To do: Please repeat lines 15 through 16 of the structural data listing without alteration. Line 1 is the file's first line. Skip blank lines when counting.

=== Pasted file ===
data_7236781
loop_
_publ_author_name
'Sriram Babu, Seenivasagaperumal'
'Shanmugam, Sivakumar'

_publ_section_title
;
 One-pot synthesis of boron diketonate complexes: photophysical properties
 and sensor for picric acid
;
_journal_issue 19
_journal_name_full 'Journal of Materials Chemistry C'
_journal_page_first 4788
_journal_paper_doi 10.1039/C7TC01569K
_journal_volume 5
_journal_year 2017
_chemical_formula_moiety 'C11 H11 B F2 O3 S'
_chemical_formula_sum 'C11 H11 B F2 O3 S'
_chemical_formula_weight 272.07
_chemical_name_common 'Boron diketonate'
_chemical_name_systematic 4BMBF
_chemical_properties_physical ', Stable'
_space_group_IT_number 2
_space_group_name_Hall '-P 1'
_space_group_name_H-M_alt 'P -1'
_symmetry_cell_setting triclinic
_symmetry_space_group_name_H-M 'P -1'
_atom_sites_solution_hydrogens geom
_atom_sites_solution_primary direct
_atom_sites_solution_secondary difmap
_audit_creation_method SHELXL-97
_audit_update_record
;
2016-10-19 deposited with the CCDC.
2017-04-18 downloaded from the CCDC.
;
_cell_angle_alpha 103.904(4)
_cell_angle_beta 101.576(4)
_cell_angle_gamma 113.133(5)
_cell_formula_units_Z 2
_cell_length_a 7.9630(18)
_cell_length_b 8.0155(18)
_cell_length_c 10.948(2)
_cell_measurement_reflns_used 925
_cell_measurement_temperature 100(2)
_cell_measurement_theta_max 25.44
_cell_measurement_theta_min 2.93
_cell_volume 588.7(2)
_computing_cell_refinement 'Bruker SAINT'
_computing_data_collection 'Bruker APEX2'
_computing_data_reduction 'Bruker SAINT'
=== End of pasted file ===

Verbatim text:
_journal_volume 5
_journal_year 2017